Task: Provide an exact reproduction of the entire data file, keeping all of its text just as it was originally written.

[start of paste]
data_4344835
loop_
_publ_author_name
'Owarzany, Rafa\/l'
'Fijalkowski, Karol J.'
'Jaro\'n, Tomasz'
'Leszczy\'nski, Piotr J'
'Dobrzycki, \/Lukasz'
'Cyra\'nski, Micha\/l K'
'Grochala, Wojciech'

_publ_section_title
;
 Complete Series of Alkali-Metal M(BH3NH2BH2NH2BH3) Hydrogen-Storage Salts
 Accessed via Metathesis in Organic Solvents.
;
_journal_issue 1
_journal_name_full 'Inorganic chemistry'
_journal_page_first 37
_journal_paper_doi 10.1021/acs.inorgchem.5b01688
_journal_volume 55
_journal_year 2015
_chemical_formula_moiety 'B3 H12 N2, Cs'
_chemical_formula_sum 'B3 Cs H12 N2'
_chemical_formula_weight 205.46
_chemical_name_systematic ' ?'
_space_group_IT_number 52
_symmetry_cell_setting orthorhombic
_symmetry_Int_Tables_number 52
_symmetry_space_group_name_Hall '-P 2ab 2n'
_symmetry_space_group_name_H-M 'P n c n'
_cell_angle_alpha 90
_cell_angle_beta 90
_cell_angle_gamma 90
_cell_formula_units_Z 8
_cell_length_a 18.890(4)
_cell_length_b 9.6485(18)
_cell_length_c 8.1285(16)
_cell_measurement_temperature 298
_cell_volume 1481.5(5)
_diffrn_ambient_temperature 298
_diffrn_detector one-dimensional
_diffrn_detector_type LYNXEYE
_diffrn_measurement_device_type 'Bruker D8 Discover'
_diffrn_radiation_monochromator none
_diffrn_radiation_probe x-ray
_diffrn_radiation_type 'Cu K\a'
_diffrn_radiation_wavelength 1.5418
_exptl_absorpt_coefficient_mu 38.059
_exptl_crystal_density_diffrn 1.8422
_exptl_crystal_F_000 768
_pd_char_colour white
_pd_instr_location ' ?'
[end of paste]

data_4344835
loop_
_publ_author_name
'Owarzany, Rafa\/l'
'Fijalkowski, Karol J.'
'Jaro\'n, Tomasz'
'Leszczy\'nski, Piotr J'
'Dobrzycki, \/Lukasz'
'Cyra\'nski, Micha\/l K'
'Grochala, Wojciech'

_publ_section_title
;
 Complete Series of Alkali-Metal M(BH3NH2BH2NH2BH3) Hydrogen-Storage Salts
 Accessed via Metathesis in Organic Solvents.
;
_journal_issue 1
_journal_name_full 'Inorganic chemistry'
_journal_page_first 37
_journal_paper_doi 10.1021/acs.inorgchem.5b01688
_journal_volume 55
_journal_year 2015
_chemical_formula_moiety 'B3 H12 N2, Cs'
_chemical_formula_sum 'B3 Cs H12 N2'
_chemical_formula_weight 205.46
_chemical_name_systematic ' ?'
_space_group_IT_number 52
_symmetry_cell_setting orthorhombic
_symmetry_Int_Tables_number 52
_symmetry_space_group_name_Hall '-P 2ab 2n'
_symmetry_space_group_name_H-M 'P n c n'
_cell_angle_alpha 90
_cell_angle_beta 90
_cell_angle_gamma 90
_cell_formula_units_Z 8
_cell_length_a 18.890(4)
_cell_length_b 9.6485(18)
_cell_length_c 8.1285(16)
_cell_measurement_temperature 298
_cell_volume 1481.5(5)
_diffrn_ambient_temperature 298
_diffrn_detector one-dimensional
_diffrn_detector_type LYNXEYE
_diffrn_measurement_device_type 'Bruker D8 Discover'
_diffrn_radiation_monochromator none
_diffrn_radiation_probe x-ray
_diffrn_radiation_type 'Cu K\a'
_diffrn_radiation_wavelength 1.5418
_exptl_absorpt_coefficient_mu 38.059
_exptl_crystal_density_diffrn 1.8422
_exptl_crystal_F_000 768
_pd_char_colour white
_pd_instr_location ' ?'